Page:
Myanmar, a southeast Asian country, has experienced positive economic development over the past few years. Due to the influx of foreign investment, the country is on the cusp of burgeoning growth, attracting tourists and companies from around the globe. As Myanmar has one of the lowest electrification rates in the world, the increased development directly affects the electricity demand throughout the country.
In 2012, Myanmar faced a major energy crisis when only 1,300 MW of electricity were generated in the entire country, leaving 75 percent of the 55 million residents without access to electricity.
The Ministry of Electric Power, based in the capital city of NayPyiTaw, chose four previously installed power plant sites in Yangon, Myanmar’s largest city, to have the existing power plants upgraded. To facilitate the increasing need for power, independent power producers (IPPs) were invited to invest in the locations.
For the Ywama/Yangon facility, UPP Power (Myanmar) Ltd. from Singapore was selected to install a 50 MW gas-fired power plant. In awarding the project, the government insisted that the power plant be operational within an especially short period of time due to the growing economy. “We believe that the provision of uninterrupted electricity at the level currently required is vital for the key development of the country and for raising the local standard of living and industry,” said Kevin Khoo, managing director of UPP. “In this respect, we hope that we may play a small role in the country’s economic development, and that we will be able to participate in further energy projects.”
During the implementation phase, UPP turned to the official Cat® dealer in Myanmar, Myan Shwe Pyi Tractor Limited (MSP Cat).
The groundbreaking for the new power plant took place in September 2012, prior to the signing of the Memorandum of Understanding which wasn’t officially signed until October. “Given the fact that a high-quality and high-performance power plant had to be constructed within a very short period, it was clear to us that MSP Cat and Caterpillar would be able to deliver the ideal solutions for our needs,” said Khoo. “That is why we chose Cat products for installing the 50 MW power plant in Ywama,” he added.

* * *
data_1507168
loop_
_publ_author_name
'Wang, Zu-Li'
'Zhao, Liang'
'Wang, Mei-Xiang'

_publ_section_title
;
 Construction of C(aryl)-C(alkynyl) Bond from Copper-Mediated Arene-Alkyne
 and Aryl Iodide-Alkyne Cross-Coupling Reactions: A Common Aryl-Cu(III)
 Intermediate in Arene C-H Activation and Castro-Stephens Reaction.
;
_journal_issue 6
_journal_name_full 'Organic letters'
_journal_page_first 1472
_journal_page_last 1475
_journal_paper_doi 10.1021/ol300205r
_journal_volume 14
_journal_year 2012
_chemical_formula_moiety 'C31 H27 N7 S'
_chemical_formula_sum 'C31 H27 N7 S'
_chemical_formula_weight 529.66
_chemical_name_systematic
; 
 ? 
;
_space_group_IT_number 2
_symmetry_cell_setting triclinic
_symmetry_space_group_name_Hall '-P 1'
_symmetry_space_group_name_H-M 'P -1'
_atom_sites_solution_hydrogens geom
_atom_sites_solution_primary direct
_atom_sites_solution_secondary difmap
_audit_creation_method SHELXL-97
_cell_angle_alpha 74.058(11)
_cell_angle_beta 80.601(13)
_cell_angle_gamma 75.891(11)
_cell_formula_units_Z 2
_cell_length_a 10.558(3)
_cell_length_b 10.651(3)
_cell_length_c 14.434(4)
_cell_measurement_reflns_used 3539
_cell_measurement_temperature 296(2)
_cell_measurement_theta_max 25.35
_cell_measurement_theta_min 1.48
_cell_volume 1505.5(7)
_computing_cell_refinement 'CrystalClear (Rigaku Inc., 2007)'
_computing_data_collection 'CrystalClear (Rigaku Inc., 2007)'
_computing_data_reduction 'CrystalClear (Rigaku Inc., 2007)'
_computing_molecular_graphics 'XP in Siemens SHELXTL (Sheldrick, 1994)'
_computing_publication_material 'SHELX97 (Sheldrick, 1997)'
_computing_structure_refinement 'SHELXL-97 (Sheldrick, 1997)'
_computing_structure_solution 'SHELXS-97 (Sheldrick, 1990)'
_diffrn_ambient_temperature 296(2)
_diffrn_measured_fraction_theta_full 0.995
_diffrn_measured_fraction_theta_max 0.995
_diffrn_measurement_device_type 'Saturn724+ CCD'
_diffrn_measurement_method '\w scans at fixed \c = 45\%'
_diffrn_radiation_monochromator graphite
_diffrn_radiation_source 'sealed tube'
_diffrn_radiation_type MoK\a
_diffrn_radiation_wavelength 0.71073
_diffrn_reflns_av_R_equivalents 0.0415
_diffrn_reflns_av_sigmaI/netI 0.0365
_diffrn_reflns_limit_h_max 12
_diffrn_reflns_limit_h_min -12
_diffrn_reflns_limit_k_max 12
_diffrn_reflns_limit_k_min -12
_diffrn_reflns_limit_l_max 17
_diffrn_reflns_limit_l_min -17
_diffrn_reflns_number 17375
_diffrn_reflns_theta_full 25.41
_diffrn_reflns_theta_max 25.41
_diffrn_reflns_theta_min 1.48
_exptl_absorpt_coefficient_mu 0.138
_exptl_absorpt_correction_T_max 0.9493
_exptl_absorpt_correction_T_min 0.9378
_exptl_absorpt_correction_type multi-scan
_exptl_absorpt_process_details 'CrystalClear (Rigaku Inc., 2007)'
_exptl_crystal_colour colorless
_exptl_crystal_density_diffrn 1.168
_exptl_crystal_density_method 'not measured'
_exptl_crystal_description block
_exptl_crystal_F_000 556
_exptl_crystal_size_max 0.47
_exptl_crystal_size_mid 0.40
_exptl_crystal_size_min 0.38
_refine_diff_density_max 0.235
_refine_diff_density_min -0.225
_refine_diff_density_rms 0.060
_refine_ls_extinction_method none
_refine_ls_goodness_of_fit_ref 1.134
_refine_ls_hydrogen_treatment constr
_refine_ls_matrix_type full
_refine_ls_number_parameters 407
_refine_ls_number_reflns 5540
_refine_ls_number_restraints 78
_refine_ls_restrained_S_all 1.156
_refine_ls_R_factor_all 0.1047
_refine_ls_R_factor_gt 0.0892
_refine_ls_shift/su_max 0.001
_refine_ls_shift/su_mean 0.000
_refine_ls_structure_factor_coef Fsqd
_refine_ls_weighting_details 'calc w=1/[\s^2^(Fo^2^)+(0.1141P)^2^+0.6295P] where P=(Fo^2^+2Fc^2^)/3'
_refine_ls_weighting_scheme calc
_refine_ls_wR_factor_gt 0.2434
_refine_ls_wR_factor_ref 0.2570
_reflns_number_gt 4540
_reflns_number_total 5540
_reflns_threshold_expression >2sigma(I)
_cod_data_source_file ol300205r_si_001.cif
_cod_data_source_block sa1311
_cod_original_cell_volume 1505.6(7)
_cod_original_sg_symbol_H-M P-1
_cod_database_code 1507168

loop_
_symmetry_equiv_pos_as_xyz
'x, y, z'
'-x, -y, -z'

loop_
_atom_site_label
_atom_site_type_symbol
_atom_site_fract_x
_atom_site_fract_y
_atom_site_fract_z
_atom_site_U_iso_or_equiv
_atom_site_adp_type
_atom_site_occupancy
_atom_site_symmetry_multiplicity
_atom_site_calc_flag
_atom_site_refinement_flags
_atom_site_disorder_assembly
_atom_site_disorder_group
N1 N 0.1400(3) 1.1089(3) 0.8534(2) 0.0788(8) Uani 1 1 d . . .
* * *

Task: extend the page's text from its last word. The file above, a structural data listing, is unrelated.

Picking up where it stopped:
In order to meet the demanding schedule, 13 Cat CG260 gas generator sets and additional installation components were ordered that same year. However, since this was the first of four IPP projects in Myanmar, it took some time for UPP to obtain special approval for the importation of the plant from the Myanmar Investment Commission prior to the signing of the Power Purchase Agreement (PPA).
Because of time constraints to complete the construction of the plant before the upcoming peak summer season, MSP Cat decided to ship the 13 generator sets to Singapore to be ready for shipment to Yangon as soon as the import license was approved. Shipping of containers containing balance of plant components from their source was put on hold until clearance for import was obtained.
“Due to this delay, logistics plans for staggered shipments was disrupted with the result of having to ship all goods in one go,” explained Heinz Ludi, CEO, MSP Cat. “Some 200 containers arrived practically at the same time and a ‘container tsunami’ of sortsformed at the construction site,” he recalled. To accommodate the power requirements, UPP ordered a turnkey system, including design, engineering, procurement and construction services (EPC). Caterpillar was responsible for the overall project management and MSP Cat performed the local portion of EPC for the project. In total, 13 CG260 gas generator sets were installed in the power plant.
The $46.5 million project was completed on time and went into operation in February 2014. The 50 MW power plant is already supporting the national power grid, helping to prevent daily power outages. In a global context, 50 MW are not all that significant. However, measured in terms of the volume of electricity available throughout the country in 2012, the power plant in Yangon represents four percent of the country’s entire power supply.
Since the successful commissioning, MSP Cat has been running the plant to fulfill a 30-year operating and maintenance agreement with UPP.
The Myanmar government is planning the construction of additional power plants in the near future in order to expand the country’s continuously rising demand for electricity. Currently, the possibility of installing an additional gas generator set to increase power capacity is being evaluated.
“We are very satisfied with the cooperation from MSP Cat, and we hope that this is just the beginning of more projects to come,” commented Khoo.